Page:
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Why Dagbon Must Re-Unite


2008-10-11 21:56:12
This article has been read 1008 times.

There is the dire need now, more than ever before, for the good people of Dagbon to reconcile and re-unite in the wake of the renewed consciousness and concern that have been shown by all presidential candidates and political parties in recent days to make funds available to bridge the yawning development gap between the North and the South.

While all Northerners are expected to welcome these good intentions with open arms, it is not far-fetched to suggest that we (Northerners) need to put our ‘house in order’ first to make the implementation of the good intentions of the next government smooth and effective.


Crucially, there can be no substantial development in any society where there is no peace and security, because peace is the most critical prerequisite for development activities.

In the light of the prospects of accelerated development, I humbly urge Dagombas to reconsider the extant issues dividing them and work out a consensus to converge towards reconciliation, re-unification, and ultimately a lasting peace in Dagbon. A re-united Dagbon will form the basis for forging a better relationship between Dagombas and all the other tribes in the North, which is necessary for unified strategic consultation and efficacious planning for a holistic development agenda for the North.

Importantly, a lasting peace in Dagbon will create the necessary enabling environment for the next government to embark on the desired development programs and projects in the North.

The fact is that, no part of the North can develop in isolation. The development of the North requires a united, coordinated effort by all three regions and all districts and tribes of the area. The Northern development effort requires a master plan for all the three regions in the form of a “Marshall Plan.” Dagombas have a central role to play in the rapid development of the North. We should take our rightful place in the development process now, and not later, else we may become followers instead of leaders of the process.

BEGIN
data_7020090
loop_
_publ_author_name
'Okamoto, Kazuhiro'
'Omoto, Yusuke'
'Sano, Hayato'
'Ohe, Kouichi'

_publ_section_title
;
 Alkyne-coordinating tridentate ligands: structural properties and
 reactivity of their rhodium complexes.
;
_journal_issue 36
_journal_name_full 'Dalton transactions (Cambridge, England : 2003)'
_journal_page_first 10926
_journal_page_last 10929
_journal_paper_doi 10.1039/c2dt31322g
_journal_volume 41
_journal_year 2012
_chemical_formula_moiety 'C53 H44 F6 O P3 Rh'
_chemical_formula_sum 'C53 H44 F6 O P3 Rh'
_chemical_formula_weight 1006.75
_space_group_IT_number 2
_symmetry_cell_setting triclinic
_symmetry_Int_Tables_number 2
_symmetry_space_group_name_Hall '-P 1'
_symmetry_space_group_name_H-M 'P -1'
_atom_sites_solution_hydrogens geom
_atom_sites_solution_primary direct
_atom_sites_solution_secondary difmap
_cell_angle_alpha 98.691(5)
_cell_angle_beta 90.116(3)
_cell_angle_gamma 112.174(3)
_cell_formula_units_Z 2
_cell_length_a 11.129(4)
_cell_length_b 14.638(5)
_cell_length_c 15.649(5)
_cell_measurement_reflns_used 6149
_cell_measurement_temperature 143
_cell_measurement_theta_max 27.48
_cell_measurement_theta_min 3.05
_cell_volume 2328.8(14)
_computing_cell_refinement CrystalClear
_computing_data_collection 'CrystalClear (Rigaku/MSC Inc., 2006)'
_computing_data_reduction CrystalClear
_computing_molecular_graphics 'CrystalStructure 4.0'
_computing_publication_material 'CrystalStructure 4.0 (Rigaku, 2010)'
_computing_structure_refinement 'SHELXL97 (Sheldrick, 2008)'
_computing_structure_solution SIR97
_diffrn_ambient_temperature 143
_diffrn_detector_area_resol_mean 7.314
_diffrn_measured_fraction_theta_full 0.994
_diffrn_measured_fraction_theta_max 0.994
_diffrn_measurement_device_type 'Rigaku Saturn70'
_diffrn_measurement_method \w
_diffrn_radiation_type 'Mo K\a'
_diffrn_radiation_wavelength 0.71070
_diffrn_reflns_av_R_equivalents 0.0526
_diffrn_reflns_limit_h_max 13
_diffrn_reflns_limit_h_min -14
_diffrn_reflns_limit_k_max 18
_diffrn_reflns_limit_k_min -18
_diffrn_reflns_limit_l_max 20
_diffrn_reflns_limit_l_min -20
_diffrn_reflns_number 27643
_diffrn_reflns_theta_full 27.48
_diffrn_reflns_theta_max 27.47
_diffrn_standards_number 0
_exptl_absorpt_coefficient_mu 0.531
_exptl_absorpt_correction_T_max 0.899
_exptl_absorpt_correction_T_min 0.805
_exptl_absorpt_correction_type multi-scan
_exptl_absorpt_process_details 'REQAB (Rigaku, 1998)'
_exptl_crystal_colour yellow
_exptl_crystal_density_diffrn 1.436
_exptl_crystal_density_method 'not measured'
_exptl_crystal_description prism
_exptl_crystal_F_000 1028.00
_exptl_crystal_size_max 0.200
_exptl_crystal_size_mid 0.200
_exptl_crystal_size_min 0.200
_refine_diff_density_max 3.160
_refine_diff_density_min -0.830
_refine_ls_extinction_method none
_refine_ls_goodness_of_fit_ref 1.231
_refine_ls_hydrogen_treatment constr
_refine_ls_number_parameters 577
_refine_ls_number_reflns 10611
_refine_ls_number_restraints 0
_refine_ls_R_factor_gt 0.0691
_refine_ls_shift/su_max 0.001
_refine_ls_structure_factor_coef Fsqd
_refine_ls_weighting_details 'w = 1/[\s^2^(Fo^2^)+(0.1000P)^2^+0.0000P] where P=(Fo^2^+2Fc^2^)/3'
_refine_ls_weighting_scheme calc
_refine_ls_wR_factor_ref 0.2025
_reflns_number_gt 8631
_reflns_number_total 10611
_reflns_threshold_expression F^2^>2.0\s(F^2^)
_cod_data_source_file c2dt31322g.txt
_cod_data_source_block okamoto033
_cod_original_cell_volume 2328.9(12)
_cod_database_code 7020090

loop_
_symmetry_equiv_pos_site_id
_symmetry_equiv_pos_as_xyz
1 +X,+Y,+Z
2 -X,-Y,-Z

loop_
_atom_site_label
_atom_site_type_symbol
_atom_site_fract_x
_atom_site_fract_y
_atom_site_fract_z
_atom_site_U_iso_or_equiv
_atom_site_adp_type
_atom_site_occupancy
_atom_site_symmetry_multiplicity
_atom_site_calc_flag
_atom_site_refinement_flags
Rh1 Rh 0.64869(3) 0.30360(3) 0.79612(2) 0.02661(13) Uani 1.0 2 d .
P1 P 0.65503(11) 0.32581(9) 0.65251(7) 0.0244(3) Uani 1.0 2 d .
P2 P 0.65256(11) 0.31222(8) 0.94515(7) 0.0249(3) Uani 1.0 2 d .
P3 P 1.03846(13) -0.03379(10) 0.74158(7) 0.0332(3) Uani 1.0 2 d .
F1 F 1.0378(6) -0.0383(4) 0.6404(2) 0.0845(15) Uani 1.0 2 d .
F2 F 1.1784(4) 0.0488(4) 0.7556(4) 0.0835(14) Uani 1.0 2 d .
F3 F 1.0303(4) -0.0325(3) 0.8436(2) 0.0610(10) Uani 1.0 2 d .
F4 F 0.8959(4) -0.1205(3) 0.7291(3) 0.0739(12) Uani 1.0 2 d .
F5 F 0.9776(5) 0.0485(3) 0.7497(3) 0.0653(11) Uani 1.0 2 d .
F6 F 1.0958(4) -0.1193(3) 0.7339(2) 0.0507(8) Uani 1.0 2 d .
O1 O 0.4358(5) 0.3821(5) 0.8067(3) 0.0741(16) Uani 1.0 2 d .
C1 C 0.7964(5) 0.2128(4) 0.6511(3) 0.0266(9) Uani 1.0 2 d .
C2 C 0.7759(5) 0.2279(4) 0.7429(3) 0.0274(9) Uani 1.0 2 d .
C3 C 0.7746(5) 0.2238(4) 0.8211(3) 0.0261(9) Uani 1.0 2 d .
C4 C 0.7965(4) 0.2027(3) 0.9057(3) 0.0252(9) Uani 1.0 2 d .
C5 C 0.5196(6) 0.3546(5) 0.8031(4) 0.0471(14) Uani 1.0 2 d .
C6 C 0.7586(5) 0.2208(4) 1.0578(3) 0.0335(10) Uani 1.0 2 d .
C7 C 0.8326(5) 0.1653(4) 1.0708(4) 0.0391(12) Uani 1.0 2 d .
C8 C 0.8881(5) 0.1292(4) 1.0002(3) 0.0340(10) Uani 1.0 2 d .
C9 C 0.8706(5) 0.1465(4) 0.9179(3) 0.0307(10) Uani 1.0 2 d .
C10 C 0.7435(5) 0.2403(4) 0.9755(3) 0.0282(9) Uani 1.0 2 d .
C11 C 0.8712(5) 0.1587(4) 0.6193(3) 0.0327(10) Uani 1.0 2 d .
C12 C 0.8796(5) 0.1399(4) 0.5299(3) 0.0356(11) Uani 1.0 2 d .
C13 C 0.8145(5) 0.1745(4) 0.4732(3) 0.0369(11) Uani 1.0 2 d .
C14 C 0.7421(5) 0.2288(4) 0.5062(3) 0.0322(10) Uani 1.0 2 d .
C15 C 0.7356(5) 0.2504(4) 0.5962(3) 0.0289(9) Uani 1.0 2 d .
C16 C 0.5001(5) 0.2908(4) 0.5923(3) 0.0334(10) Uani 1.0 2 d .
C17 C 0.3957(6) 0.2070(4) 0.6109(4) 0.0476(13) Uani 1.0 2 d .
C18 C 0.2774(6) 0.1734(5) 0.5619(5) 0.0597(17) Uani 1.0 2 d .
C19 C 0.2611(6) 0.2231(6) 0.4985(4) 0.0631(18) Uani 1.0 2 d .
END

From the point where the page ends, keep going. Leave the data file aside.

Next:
Worryingly, Dagbon’s continuous disunity and lack of perpetual lasting peace will adversely affect the smooth implementation of the intended large-scale development plan to bridge the development gap between the North and the South.

Needless to say, the continuous disunity among Dagombas keeps dragging the pace of development of other traditional areas in the region as they are directly affected by the lack of a lasting peace in Dagbon and the attendant repercussions.

Also, a huge portion of the funds allocated to the Northern Region for socio-economic development by the central government in Accra is being diverted to maintaining the fragile peace in Dagbon. The diverted funds could be used for development projects across all traditional areas and districts in the region. (The aim and focus of this paper do not call for the spelling out of the root cause of the current quagmire of Dagbon and the consequential need for expending huge amount of money to maintain peace in the area).

Furthermore, because we (Dagombas) form the most populous individual tribe in the North, our disunity will have a profound negative impact on the collective planning efforts that will be needed by the good people of the North to see to rapid development. A united Dagbon would undoubtedly propel the needed synergy among the various Northern tribes in the planning and coordination of development programs and projects for the area.

As it stands now, Tamale, the biggest Dagomba city, due to the disunity and lack of lasting peace, is scaring potential investors and other agents of development away, instead of using its status as an investment and business hub to attract investors to help develop the region. Obviously, the lack of unity and lasting peace is to our own detriment and that of our posterity.

So, fellow Dagombas, lets reconcile now, re-unite now, and live in peace with our ourselves and with our neighbors for the sake of developing not only Dagbon, but also, the whole of Northern Ghana. We owe it to our fellow Northerners and Ghanaians: current and future generations. Let’s not jeopardize the imminent opportunity for rapid development of the North by clinging to the past rather than looking to the future.

Peace for Dagbon! Peace for Ghana!

Thank you.

By: Natogmah Issahaku

(Dagbon Peace, Re-unification and Development Advocate)

Hails from Jisonaayilli, Tamale

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